5 times to completely overhaul your resume

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(MoneyWatch) Many headhunters advise tweaking your resume before you apply to a job. That way, you can make sure to hit certain keywords or mention the types of experience the recruiter wants to see. But sometimes, a tweak isn't going to be enough. These are five times in your career you should consider scrapping your resume and giving it a massive overhaul:

You're branching out on your own.

If you've been in the corporate world and are becoming a consultant, your resume will now be serving a different purpose. "You're no longer using that document to entice a hiring manager; you're using it to entice a business opportunity -- a new client, a speaking opportunity, a contract, etc.," says Jenny Foss, career advisor and founder of JobJenny.com. Your revised resume should speak directly to your new target audience.

You're returning after a few years off.

This overhaul is particularly relevant to mothers getting back into the workforce after raising kids. "You need to showcase your early career work strategically, but also consider ways in which you can close the gap. Did you coordinate the auction at your child's school for the past three years (which, for sure, would demonstrate your project management and volunteer coordination skills)? Did you work for a nonprofit? These need to be showcased on the new resume in a prominent fashion," says Foss.

You're switching industries or job functions.

In this case, you won't change the jobs you list, but the skills you acquired in each position. "Pull out the accomplishments that are most pertinent to the new position you're applying for," says Brad Karsh, president of JB Training Solutions. For instance, say you're planning a move from executive assisting to interior design. Play up the project management experience you gained while planning the annual company off-site, rather than your data entry and phone skills.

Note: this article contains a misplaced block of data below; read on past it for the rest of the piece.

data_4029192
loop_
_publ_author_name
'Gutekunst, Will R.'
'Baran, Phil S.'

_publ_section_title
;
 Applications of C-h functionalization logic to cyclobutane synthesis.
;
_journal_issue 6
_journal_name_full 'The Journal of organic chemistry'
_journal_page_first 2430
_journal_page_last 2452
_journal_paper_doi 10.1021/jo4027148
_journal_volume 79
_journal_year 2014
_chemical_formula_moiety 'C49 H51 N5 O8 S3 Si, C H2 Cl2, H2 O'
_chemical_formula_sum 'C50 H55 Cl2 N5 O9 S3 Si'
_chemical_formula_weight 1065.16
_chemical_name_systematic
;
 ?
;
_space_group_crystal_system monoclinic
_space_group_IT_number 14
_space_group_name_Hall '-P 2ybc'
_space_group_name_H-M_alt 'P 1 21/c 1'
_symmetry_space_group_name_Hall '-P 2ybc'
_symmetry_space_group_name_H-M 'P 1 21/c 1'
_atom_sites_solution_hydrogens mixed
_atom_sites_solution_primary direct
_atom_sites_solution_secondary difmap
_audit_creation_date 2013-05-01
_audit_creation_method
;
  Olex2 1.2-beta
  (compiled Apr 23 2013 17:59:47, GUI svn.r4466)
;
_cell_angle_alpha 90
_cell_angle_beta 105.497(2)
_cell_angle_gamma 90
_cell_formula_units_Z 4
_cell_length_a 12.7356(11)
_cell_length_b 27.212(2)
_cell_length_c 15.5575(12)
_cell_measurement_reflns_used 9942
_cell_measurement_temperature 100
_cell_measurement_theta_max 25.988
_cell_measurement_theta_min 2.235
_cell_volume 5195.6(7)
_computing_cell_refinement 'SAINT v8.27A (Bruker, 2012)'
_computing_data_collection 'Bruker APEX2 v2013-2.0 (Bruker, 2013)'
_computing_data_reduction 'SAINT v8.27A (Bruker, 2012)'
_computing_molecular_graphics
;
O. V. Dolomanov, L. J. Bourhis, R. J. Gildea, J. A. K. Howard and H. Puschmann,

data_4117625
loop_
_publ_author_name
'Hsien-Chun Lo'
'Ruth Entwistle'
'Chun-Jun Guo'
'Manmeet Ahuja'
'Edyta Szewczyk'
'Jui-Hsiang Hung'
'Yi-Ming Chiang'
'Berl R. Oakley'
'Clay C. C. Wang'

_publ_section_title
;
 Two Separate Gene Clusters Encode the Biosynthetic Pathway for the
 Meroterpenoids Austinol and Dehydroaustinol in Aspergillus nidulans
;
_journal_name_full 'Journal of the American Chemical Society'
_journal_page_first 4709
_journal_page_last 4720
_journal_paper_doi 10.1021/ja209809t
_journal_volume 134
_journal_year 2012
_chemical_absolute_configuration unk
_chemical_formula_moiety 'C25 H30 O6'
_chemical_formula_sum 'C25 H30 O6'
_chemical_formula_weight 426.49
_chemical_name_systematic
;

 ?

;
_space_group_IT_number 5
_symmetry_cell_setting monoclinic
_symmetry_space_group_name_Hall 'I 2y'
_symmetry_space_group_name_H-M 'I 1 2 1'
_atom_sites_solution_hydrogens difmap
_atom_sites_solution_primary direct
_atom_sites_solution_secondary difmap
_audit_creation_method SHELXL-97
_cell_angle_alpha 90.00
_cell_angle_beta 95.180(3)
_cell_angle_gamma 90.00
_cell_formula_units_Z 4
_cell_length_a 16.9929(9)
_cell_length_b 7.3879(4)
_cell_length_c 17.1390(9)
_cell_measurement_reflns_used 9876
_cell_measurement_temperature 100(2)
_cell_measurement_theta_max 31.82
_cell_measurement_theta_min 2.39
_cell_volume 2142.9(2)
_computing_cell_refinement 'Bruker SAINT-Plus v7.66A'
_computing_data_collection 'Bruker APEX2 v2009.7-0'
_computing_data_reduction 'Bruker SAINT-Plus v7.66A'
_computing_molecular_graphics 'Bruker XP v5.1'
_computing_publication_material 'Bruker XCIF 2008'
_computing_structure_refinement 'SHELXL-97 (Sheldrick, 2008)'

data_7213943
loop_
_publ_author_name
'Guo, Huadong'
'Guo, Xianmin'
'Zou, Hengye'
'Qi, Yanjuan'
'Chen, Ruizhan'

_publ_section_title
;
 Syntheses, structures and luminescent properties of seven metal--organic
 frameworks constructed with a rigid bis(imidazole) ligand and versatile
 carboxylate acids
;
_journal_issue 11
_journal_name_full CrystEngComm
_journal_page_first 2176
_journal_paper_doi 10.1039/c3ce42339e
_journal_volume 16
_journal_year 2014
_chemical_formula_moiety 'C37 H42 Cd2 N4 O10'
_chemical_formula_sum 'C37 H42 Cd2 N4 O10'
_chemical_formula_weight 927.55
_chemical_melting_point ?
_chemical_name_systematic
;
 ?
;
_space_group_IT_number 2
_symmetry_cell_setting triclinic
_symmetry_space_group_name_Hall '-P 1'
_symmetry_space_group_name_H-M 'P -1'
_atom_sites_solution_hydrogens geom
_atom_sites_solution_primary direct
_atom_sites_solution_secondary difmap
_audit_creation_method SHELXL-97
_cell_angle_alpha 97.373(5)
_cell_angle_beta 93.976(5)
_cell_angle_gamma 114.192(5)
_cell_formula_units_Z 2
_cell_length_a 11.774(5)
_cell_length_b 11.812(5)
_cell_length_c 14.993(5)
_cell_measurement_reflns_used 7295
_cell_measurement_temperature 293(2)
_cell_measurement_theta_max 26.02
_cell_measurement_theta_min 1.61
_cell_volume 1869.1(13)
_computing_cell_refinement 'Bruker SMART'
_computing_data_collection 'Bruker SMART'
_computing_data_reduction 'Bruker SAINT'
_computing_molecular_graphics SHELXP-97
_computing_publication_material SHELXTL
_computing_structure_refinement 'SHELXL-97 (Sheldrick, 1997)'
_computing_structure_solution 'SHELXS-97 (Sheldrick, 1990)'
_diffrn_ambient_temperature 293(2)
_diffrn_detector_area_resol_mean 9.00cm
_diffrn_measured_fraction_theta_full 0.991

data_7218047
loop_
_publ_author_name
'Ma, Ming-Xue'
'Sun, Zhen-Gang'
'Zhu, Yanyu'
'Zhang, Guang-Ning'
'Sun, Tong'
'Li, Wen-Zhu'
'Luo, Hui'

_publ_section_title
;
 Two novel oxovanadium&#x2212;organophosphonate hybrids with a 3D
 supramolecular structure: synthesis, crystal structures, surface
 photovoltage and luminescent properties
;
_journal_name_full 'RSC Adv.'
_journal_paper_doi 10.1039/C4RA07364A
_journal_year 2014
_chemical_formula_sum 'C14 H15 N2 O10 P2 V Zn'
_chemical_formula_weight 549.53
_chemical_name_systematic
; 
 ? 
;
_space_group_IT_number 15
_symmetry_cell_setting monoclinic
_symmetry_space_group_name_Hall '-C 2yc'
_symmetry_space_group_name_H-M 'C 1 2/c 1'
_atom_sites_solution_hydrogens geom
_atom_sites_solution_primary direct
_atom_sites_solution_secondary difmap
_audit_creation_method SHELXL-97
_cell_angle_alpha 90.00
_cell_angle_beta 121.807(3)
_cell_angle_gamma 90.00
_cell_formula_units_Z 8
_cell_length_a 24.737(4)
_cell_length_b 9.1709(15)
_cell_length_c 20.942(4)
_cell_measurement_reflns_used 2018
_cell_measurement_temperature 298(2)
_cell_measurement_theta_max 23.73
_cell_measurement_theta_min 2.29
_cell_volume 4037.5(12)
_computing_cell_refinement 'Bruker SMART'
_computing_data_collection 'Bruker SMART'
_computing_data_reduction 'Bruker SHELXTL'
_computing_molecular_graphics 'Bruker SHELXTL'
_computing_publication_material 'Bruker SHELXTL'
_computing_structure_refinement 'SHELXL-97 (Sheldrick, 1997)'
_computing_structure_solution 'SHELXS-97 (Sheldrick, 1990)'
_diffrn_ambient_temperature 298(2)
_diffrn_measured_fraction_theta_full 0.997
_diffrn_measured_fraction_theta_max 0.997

You're looking for a major promotion.

If you're changing your search from middle management to executive level positions, it might be time to radically alter your resume. "While your resume details may stay the same, the voice and emphasis really needs to focus on leadership and vision over management and execution. If you simply build on what is written before, you will probably sound more junior and less strategic than you intend," says Caroline Ceniza-Levine, author of "Six Steps to Job Search Success."

You want some perspective.

Primarily, you write your resume for others to use when vetting you. But your CV can also serve to help you clarify your own career goals. "Writing your resume is a great way to take stock of what you have accomplished and what is meaningful to you now. Because you can't include every single project, what you elect to leave in and what you omit says something about your priorities and how you want to position yourself going forward," says Ceniza-Levine.

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    Amy Levin-Epstein is a freelance writer who has been published in dozens of magazines (including Glamour, Self and Redbook), websites (including AOLHealth.com, Babble.com and Details.com) and newspapers (including The New York Post and the Boston Globe). To read more of her writing, visit AmyLevinEpstein.com.

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